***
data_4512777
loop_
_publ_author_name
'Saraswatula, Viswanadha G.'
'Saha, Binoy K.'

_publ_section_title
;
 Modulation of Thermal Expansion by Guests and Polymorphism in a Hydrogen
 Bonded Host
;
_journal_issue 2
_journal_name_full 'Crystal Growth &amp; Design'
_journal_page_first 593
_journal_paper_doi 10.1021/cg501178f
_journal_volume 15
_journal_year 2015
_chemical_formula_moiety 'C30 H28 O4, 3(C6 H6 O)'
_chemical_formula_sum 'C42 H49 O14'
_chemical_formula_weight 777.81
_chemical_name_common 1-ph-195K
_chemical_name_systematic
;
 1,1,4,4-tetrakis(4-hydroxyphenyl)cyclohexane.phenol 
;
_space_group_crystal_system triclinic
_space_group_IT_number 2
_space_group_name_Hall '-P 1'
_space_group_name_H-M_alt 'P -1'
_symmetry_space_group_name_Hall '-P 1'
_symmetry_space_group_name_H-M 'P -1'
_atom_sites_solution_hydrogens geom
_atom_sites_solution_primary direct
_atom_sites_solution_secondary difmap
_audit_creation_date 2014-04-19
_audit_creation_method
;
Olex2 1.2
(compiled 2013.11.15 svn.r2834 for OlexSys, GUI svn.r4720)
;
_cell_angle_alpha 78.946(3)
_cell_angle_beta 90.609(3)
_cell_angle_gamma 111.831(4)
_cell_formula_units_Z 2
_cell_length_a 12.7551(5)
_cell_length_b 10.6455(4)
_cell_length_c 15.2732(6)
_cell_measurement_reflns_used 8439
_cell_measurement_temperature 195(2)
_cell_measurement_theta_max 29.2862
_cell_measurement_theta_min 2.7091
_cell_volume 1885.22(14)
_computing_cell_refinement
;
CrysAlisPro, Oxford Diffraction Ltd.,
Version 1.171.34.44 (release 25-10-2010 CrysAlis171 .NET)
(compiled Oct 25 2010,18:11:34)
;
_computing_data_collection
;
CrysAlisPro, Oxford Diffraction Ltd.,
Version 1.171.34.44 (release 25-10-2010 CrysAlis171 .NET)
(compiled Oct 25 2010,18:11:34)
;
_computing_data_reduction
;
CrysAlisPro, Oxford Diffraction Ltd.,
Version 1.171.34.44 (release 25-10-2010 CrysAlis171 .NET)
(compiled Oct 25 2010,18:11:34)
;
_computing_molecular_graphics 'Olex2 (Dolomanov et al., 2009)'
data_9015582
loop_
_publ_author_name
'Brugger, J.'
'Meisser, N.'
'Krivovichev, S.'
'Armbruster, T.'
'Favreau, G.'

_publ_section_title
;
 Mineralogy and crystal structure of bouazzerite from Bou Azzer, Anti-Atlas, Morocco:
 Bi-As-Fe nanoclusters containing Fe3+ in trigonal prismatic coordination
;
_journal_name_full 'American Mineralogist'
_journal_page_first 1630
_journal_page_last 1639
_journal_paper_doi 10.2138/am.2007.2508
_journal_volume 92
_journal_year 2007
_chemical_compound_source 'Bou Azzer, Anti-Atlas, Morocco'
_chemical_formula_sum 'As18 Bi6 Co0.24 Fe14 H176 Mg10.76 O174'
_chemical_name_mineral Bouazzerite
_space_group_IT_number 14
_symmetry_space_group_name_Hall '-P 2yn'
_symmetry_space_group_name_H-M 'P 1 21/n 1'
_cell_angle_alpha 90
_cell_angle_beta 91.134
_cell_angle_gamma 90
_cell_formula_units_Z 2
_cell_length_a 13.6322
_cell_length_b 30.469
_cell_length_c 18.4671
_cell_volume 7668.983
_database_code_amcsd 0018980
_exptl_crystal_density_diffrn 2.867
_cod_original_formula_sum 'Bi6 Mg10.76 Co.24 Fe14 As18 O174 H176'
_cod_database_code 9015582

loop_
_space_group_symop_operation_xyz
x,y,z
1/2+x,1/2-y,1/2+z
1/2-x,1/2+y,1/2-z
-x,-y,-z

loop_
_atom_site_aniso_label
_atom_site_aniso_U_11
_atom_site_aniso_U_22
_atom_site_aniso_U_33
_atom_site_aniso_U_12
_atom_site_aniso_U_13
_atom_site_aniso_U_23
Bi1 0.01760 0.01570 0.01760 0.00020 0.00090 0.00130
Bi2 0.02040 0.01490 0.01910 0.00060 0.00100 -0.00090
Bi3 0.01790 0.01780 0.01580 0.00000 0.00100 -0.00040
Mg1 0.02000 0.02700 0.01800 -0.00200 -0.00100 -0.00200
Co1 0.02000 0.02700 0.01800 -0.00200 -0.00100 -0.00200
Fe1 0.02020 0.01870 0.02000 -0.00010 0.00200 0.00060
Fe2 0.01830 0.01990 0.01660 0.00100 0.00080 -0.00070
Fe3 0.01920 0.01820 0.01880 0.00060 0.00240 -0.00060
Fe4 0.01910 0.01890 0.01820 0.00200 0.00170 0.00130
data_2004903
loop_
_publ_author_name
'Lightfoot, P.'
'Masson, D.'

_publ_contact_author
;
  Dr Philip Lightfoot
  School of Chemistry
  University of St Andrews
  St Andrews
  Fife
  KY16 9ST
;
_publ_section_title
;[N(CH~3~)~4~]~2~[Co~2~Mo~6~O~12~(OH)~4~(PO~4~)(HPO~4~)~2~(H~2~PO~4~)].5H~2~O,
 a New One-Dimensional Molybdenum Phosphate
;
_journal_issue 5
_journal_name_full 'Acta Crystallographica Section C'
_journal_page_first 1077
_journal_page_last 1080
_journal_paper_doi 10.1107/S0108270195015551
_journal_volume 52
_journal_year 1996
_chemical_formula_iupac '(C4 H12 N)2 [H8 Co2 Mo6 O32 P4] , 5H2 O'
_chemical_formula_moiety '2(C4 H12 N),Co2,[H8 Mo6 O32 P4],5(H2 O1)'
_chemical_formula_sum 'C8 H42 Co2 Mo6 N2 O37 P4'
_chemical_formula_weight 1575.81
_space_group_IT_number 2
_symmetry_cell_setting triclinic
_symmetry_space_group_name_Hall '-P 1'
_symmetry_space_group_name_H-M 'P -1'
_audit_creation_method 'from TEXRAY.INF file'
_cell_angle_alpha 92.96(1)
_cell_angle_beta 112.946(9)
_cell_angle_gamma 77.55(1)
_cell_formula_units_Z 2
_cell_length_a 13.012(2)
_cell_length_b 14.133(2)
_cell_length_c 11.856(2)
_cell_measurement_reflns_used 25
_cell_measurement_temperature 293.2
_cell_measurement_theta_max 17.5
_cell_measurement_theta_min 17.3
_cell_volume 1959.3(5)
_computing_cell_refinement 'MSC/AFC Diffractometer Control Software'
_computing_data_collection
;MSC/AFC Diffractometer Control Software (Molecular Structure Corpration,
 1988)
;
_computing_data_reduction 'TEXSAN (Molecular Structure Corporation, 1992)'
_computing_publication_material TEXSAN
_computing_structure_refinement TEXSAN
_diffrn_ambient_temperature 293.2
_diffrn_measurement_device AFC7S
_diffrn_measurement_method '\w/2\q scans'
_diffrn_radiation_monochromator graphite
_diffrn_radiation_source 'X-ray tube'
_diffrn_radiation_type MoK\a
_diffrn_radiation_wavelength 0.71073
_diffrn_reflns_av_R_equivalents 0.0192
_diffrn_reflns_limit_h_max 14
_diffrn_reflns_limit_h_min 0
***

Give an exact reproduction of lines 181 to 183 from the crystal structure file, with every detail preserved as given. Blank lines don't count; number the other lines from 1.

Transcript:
;
_computing_data_reduction 'TEXSAN (Molecular Structure Corporation, 1992)'
_computing_publication_material TEXSAN